Voting with party

2013

The website OpenCongress tracks how often members of Congress vote with the majority of the chamber caucus. According to the website, Castro has voted with the Democratic Party 94.9% of the time. This ranked 117th among the 201 House Democrats as of June 2013.[32]

Scorecards

Empower Texans Fiscal Responsibility Index

Empower Texans produces the Fiscal Responsibility Index as "a measurement of how lawmakers perform on size and role of government issues." The index uses "exemplar votes on core budget and free enterprise issues that demonstrate legislators' governing philosophy."[33] Legislators are graded along a standard grading scale, receiving grades A through F based on their performance during the legislative session.

2011

Joaquin Castro received a grade of F on the 2011 Fiscal Responsibility Index.

Recent news

This section displays the most recent stories in a Google news search for the term Joaquin + Castro + Texas + House

All stories may not be relevant to this page due to the nature of the search engine.

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External links

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Suggest a link

References

  1. Politico "2012 Election Map, Texas"
  2. Project Vote Smart - Rep. Castro
  3. 3.0 3.1 National Journal "Texas, 20th House District: Joaquín Castro (D)," November 7, 2012
  4. CQ.com, House Committee Rosters for the 113th Congress
  5. Congressional Record, "Resume of Congressional Activity, First Session of the 112th Congress," accessed September 5, 2013
  6. Congressional Record, "Resume of Congressional Activity, Second Session of the 113th Congress," accessed March 4, 2014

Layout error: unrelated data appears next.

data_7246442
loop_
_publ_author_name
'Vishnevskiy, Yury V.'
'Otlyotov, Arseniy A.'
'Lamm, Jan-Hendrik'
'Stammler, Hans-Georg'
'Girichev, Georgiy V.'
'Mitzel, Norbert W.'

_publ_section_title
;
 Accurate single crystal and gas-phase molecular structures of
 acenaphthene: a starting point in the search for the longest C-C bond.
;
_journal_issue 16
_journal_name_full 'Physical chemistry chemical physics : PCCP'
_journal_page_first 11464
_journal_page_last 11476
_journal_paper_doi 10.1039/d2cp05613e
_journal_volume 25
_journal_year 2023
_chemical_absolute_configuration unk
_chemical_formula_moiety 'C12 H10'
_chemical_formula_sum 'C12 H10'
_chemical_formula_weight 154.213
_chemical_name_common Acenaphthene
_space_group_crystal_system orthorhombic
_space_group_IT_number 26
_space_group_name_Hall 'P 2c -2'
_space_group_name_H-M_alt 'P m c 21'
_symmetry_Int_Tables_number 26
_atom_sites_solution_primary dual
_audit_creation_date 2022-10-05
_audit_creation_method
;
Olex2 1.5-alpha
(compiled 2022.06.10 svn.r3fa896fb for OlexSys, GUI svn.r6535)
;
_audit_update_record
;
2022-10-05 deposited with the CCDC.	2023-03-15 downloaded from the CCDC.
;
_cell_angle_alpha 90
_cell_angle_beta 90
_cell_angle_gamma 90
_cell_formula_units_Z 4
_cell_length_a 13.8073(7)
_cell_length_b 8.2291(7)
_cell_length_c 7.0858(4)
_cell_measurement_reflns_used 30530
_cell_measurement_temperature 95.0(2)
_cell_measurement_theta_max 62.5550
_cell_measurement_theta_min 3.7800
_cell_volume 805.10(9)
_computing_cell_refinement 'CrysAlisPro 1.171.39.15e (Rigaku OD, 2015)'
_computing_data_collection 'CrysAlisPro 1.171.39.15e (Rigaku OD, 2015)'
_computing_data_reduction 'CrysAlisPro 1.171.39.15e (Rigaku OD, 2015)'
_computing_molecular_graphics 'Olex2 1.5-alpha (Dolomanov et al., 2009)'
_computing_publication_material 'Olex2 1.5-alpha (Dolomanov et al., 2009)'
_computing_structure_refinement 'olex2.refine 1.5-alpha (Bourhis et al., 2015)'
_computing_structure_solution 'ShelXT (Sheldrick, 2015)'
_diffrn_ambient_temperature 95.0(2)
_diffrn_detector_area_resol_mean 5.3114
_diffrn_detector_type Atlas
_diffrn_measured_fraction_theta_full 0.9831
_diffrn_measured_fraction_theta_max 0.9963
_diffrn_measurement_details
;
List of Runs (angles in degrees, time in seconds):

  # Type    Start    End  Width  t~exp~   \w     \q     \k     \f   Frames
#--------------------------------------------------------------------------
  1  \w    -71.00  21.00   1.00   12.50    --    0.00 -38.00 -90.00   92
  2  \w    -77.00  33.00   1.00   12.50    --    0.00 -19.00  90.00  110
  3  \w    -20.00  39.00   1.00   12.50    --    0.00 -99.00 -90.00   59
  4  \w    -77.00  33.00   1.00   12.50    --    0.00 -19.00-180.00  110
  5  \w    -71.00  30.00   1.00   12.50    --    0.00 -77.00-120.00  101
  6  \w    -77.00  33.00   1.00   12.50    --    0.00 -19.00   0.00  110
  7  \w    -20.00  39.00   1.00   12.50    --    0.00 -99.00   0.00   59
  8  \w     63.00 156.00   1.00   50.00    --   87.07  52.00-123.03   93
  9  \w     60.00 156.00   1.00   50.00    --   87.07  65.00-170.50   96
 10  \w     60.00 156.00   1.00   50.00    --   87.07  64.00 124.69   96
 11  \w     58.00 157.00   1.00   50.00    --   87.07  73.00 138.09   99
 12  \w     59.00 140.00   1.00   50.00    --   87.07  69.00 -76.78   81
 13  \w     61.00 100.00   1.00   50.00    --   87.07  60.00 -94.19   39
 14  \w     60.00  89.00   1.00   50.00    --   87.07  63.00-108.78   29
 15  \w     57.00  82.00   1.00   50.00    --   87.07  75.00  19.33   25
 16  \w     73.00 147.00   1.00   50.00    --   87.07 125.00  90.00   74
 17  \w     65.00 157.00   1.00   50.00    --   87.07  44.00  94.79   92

7. Project Vote Smart, "HR 1960 - National Defense Authorization Act for Fiscal Year 2014 - Voting Record," accessed September 16, 2013
  8. Project Vote Smart, "HR 2217 - Department of Homeland Security Appropriations Act of 2014 - Voting Record," accessed September 16, 2013
  9. Project Vote Smart, "HR 624 - Cyber Intelligence Sharing and Protection Act - Voting Record," accessed September 16, 2013
  10. Project Vote Smart, "HR 273 - Eliminates the 2013 Statutory Pay Adjustment for Federal Employees - Voting Record," accessed September 16, 2013
  11. The Library of Congress, "H.AMDT.136," accessed September 16, 2013
  12. Project Vote Smart, "H Amdt 136 - Prohibits the Enforcement of the Immigration Executive Order - Voting Record," accessed September 16, 2013
  13. Project Votesmart, "H Amdt 450 - Requires Congressional Approval for Any Rules Under the Patient Protection and Affordable Care Act - Voting Record," accessed September 16, 2013
  14. Project Vote Smart, "HR 1797 - Pain-Capable Unborn Child Protection Act - Voting Record," accessed September 16, 2013
  15. Texas Legislature - Bills Authored/Joint Authored by Rep. Castro
  16. Democratic candidate list
  17. Unofficial Democratic primary results
  18. Official Texas Election Results
  19. Texas House official election results for 2008
  20. District 125 Texas House candidate funds, 2008
  21. Open Secrets "Career Fundraising for Joaquin Castro," Accessed March 25, 2013
  22. Federal Election Commission "Joaquin Castro Summary Report," Accessed July 24, 2013
  23. 'Federal Election Commission "Joaquin Castro April Quarterly," Accessed July 24, 2013
  24. 'Federal Election Commission "Joaquin Castro July Quarterly," Accessed July 24, 2013
  25. Open Secrets "Joaquin Castro 2012 Election Cycle," Accessed March 5, 2013
  26. Open Secrets, "Election 2012: The Big Picture Shows Record Cost of Winning a Seat in Congress," June 19, 2013
  27. Follow the Money - 2010 Campaign contributions
  28. Follow the Money - 2008 Campaign contributions
  29. OpenCongress, "Joaquin Castro," Accessed August 2, 2013
  30. GovTrack, "Joaquin Castro," Accessed April 2, 2013
  31. OpenSecrets.org "Joaquin Castro (D-Texas), 2011," accessed February 25, 2013
  32. OpenCongress "Voting With Party," Accessed June 4, 2013
  33. Empower Texans, "Fiscal Responsibility Index"
Political offices
Preceded by
Charles Gonzalez
U.S. House of Representatives - Texas District 20
2013-present
Succeeded by
'
Preceded by
'
Texas House District 125
2003–2013
Succeeded by
'